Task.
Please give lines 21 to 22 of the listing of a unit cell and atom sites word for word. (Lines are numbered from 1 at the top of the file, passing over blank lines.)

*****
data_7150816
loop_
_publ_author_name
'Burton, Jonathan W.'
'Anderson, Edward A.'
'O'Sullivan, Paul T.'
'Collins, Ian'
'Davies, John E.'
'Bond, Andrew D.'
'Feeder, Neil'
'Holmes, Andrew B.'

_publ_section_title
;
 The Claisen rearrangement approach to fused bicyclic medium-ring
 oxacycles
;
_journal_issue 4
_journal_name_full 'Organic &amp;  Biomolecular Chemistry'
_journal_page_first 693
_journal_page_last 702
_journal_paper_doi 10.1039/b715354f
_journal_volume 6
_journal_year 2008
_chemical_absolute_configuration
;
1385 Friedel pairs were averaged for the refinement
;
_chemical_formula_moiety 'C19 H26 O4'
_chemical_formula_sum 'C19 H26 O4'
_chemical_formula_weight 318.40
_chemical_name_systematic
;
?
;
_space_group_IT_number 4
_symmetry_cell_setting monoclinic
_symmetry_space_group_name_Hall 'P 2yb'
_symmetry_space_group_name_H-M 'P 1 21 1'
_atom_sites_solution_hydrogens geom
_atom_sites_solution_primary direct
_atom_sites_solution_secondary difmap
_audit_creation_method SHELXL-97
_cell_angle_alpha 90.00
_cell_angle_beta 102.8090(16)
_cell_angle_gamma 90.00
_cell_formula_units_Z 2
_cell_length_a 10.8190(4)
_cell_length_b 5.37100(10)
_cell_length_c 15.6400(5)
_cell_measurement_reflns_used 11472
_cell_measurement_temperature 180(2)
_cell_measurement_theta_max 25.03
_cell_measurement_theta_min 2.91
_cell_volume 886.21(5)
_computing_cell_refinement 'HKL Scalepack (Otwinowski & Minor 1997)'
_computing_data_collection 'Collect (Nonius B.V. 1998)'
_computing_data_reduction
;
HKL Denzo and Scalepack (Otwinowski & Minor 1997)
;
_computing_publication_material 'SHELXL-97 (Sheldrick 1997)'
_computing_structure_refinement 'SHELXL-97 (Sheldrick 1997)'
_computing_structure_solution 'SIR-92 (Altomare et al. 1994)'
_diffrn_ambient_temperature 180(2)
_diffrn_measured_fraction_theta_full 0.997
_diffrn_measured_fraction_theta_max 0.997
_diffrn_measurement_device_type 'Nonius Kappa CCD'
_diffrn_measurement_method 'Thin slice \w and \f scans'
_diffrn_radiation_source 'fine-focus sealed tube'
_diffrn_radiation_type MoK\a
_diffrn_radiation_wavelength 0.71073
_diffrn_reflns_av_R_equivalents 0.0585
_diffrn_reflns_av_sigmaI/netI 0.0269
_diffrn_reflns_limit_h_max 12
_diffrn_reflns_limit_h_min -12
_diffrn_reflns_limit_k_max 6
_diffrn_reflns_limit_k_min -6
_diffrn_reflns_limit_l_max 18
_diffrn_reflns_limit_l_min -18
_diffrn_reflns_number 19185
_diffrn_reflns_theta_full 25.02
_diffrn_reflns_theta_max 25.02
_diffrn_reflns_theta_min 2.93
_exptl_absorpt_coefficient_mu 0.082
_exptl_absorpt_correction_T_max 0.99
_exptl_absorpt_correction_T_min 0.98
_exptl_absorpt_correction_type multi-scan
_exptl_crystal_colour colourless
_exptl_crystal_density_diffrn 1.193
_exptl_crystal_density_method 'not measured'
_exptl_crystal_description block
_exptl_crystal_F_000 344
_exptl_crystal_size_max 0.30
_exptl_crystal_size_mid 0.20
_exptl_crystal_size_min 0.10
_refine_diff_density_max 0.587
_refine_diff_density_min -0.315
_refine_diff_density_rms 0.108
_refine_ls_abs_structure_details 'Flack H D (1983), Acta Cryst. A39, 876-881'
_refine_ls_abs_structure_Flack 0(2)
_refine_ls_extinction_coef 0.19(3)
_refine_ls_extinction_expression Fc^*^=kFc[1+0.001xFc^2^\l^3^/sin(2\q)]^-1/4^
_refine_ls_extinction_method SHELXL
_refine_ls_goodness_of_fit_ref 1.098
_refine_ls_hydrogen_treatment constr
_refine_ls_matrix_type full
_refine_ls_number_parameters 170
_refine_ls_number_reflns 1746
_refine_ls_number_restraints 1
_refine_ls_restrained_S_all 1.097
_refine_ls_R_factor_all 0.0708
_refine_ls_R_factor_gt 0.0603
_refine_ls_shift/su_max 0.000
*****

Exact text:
_journal_paper_doi 10.1039/b715354f
_journal_volume 6